Power Dynamics in the Communes

WE ARE NOT SELLING A PRODUCT

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A few days ago several people sent me this article about co-living in New York City. Co-living came to national attention a year and a half ago when co-living groups in the San Francisco bay area, like the Embassy and Campus networks and Open Door Development, got a flurry of press attention (herethere, and elsewhere).

I spent some time trying to reach out to the folks mentioned in the story and am still unclear about whether the stories described a genuinely new thing (communal living updated for the networked age) or simply an old thing (group houses) with good branding and fancy websites made by people whose success in life depends on their ability to cast what they’re doing as innovative and disruptive. The label encompassed diverse assortment of houses, networks, and projects that sometimes shared little in common aside from a demographic and not all of whom were aware that they were being labeled as “co-living” spaces.

It was an interesting development of ambiguous meaning that I’ve continued to keep an eye on and occasionally try to research further. At best they could harbor some innovative ideas on how to adapt collective cooperative living to the modern networked age, its technology, its economy, and its culture. At worst, it was group houses for the techie crowd and its aspiring capitalists. Harmless enough.

The recent story in the New York Times highlights a different model, though, and raises different worries.

The article describes several attempts, mostly in New York, to commodify the group living experience, in one case by a single landlord but in others by corporations. The whole thing strikes me as a quixotic recuperative attempt by capitalism.

Much has been written about the ways that capitalism and consumerism, sometimes accidentally and sometimes intentionally, leads to isolation, alienation, the destruction of community, and the impoverishment of meaning. Because of this we have been, for some time but especially recently, in the midst of a realization of the value of what has been lost and a mass attempt to recapture it. The longing for community, authenticity, and meaning has spawned, in whole or in part, the back to the land movement, the local food movement, intentional communities of all stripes, foodies generally, the tiny house movement. Sometimes this quest for meaning and connection has led to radical departures from and alternatives to capitalism. Sometimes it has led down a path of quick recuperation with capital once again creating spectacles and commodities that promise community, connection, and meaning.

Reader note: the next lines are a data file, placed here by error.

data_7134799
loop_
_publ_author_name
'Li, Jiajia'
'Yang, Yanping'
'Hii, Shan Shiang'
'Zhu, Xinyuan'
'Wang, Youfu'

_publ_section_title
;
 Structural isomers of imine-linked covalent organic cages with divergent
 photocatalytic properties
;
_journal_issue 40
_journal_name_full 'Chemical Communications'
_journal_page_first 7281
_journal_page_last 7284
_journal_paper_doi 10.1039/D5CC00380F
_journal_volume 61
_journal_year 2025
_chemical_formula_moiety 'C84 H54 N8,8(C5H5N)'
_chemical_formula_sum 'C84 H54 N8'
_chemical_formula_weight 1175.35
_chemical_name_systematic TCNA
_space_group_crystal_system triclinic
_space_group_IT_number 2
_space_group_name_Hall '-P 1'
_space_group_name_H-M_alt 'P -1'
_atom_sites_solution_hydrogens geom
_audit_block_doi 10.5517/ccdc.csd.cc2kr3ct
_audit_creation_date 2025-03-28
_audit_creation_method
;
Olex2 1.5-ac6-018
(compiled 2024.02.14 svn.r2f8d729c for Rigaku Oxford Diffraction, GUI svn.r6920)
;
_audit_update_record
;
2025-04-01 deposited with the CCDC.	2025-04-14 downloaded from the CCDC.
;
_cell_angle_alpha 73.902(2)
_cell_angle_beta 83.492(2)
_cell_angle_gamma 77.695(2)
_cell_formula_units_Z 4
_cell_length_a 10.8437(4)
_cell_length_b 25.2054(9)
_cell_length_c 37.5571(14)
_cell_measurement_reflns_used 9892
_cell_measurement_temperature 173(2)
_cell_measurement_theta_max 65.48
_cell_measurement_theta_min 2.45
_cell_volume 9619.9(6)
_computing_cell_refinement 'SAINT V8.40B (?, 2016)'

The problem, of course, is that capitalism is structurally incapable of fulfilling these very human needs. Community is the result of a web of relationships and arises where people have some common context or experience choose to enter into relationship with each other as equals. Hierarchies and inequalities make free and authentic relating nearly impossible. It is a deeply and essentially democratic process and simply cannot be enforced from above or outside and thus cannot be packaged and sold. Meaning, similarly, is something that can only be generated by a person through experiences that are important to them. Objects themselves have no inherent meaning or authenticity. Those qualities are imparted by the relationships that they take part in. You can no more buy meaning than you can buy love.

co_living-cartoon-300x169The New York City Co-Living projects profiled in the article are trying to take something essentially internal and induce it from outside. They promise that through them you can buy satisfying friendships and meaningful experiences. But they can only awkwardly ape the results that cooperative communities achieve spontaneously. Their communities are doomed to be hollow simulacra with all the appearance of a cooperative community of peers but none of the guts that actually make it work. Should a genuine community arise it will be a happy accident and would exist in an awkward tension with the profit driven owners who were not responsible for it but will try always to charge for it (a commonplace strategy of the networked age).

Although in a way I am happy for him, the story of the chef who moved into a Pure House property and describes how satisfying it is that people ask him how his day was when he gets home makes me sad. He has to pay $2400 or more per month to get friends to live with. And even those friends, so dearly bought, do not stay.

The whole idea presented in this article reminds me of a management handbook I once read. It began by explaining how study after study and anecdote after anecdote showed that morale was better, productivity was higher, absenteeism was rarer, and creativity and effort flowed in abundance when workers on a project felt like equal partners, felt like they had real agency and freedom, basically when they felt empowered. It then went on to suggest ways to trick your employees into thinking they were equal empowered partners without actually changing any of the fundamental power dynamics in the corporation.

income sharing venn diagramThe idea of a cooperative community of equals is an incomprehensible absurdity to capitalism because it exists outside of the profit-seeking and individualist paradigm. There is no way to understand it within those paradigms. To attempt to privatize, systematize, and commodify such a thing is to destroy it.

They are doomed.

WE ARE NOT SELLING A PRODUCT